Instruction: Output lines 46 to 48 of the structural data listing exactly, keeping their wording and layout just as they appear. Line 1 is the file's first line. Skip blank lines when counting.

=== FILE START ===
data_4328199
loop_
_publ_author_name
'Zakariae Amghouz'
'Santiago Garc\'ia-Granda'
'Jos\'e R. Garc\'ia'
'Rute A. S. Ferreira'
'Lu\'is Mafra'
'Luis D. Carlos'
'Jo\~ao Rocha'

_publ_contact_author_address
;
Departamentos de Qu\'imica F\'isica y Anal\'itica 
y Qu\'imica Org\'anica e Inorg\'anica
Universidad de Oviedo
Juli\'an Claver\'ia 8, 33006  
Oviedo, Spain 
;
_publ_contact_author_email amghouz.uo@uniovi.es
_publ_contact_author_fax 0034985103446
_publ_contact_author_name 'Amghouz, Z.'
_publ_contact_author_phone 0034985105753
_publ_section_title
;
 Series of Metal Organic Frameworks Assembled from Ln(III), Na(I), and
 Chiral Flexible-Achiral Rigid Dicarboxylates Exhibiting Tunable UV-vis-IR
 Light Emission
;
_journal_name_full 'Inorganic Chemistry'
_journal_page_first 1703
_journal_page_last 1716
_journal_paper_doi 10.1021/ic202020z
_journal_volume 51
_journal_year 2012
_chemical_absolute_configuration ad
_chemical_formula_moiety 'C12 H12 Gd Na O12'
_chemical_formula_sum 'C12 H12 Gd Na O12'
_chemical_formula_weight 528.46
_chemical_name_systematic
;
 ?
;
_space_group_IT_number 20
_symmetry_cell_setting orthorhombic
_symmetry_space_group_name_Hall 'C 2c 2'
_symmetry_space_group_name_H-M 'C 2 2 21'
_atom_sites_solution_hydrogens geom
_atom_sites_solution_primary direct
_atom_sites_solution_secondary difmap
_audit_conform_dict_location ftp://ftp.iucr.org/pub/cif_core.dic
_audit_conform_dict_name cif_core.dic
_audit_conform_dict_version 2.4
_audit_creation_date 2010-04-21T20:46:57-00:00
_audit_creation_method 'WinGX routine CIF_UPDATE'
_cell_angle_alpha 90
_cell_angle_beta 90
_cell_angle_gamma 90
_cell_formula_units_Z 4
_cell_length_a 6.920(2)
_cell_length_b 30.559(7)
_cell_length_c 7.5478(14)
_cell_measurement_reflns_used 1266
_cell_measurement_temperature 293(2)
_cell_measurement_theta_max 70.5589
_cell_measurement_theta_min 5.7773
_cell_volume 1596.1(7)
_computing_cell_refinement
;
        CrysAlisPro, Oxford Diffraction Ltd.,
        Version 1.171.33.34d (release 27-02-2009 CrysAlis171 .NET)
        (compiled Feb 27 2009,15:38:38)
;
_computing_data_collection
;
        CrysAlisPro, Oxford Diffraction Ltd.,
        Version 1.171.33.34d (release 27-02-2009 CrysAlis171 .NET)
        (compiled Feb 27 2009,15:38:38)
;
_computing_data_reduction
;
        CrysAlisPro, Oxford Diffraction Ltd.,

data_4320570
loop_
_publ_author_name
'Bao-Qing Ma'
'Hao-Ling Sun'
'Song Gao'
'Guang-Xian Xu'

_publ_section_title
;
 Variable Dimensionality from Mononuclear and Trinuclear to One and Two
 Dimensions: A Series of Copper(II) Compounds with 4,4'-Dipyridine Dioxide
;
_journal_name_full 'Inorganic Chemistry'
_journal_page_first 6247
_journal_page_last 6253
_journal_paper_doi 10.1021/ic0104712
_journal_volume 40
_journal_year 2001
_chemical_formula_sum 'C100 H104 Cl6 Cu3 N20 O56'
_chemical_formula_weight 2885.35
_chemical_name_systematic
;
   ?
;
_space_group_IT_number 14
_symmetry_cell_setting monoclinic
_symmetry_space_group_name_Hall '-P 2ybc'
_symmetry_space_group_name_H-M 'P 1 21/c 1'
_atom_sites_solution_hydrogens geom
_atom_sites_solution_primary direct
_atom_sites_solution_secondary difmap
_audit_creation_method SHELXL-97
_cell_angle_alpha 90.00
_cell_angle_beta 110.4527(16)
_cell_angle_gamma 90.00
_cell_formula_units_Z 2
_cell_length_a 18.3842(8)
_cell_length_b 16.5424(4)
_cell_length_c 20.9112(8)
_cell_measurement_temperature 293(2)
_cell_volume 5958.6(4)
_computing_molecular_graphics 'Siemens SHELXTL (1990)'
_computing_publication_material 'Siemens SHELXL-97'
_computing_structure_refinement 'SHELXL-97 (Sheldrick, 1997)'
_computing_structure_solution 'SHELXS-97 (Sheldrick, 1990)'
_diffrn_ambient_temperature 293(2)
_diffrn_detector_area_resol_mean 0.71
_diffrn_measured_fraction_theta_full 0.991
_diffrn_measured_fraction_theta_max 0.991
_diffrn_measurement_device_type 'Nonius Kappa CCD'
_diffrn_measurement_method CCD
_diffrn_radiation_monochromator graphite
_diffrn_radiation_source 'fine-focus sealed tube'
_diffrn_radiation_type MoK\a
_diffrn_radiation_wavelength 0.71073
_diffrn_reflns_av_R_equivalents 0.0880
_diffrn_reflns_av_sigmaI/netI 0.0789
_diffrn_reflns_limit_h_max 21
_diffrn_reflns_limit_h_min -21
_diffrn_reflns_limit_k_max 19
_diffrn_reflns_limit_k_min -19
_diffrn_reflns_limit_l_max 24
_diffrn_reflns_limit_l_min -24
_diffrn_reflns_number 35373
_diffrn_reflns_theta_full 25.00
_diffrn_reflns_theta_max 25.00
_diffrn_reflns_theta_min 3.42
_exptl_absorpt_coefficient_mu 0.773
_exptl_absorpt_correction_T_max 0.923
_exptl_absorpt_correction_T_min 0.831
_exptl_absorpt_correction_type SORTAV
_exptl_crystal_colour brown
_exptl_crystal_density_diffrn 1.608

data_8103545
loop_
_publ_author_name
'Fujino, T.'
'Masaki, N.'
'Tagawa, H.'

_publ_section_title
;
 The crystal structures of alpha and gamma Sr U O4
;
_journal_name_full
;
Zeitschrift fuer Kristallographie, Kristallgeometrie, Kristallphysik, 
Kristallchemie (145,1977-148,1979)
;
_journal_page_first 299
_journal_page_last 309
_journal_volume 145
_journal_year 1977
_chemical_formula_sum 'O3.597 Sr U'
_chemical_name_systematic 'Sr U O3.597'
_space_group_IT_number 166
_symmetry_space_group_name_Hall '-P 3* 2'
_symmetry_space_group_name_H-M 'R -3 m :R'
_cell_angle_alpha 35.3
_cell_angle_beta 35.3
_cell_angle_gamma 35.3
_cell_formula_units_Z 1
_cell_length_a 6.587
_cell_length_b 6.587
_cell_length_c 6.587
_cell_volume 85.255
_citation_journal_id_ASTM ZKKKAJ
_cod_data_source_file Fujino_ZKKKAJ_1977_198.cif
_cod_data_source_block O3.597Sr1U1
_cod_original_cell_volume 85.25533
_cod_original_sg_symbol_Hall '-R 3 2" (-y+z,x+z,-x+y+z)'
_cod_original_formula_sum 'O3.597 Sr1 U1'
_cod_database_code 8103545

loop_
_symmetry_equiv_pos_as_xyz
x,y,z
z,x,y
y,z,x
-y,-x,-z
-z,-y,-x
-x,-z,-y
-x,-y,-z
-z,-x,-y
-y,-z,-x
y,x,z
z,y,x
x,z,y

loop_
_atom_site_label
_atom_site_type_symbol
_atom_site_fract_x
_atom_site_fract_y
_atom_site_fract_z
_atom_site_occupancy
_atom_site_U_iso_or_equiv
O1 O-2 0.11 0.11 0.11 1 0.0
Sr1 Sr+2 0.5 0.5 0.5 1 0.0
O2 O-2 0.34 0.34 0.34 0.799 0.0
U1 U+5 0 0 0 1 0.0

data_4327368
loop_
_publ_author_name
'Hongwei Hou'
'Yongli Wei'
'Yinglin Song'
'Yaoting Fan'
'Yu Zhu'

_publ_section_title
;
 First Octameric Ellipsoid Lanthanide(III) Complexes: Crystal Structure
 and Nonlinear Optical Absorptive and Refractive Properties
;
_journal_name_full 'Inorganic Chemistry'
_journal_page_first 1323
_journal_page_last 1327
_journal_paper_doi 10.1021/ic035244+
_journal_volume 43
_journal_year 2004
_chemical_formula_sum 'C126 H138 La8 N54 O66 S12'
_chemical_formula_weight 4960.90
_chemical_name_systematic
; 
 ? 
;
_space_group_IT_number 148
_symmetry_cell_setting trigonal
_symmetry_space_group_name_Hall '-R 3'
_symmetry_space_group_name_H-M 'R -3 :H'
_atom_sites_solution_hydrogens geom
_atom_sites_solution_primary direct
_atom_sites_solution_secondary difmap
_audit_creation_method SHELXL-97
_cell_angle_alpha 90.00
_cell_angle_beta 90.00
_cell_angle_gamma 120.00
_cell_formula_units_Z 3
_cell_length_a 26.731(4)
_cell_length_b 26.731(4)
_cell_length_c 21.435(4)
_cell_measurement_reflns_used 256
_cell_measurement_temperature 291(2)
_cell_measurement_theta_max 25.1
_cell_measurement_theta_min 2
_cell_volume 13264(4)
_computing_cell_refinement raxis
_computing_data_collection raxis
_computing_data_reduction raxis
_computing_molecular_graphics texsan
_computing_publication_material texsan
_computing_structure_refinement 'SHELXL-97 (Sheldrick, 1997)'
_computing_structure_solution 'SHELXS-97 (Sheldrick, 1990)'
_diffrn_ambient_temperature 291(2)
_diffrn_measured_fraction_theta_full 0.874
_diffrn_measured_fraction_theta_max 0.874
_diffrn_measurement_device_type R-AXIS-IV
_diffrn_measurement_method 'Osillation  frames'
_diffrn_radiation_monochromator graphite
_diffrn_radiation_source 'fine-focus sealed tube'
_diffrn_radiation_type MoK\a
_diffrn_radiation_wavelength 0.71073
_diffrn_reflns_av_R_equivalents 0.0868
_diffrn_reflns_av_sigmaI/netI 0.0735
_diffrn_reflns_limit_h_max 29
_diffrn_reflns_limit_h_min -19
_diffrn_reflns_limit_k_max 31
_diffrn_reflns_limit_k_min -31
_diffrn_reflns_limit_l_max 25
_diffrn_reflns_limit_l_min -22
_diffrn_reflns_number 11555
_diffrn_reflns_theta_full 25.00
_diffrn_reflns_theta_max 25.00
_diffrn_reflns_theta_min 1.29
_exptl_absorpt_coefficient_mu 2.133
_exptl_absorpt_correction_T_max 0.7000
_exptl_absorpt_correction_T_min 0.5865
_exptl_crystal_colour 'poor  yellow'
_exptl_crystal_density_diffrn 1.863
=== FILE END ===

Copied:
_symmetry_space_group_name_H-M 'C 2 2 21'
_atom_sites_solution_hydrogens geom
_atom_sites_solution_primary direct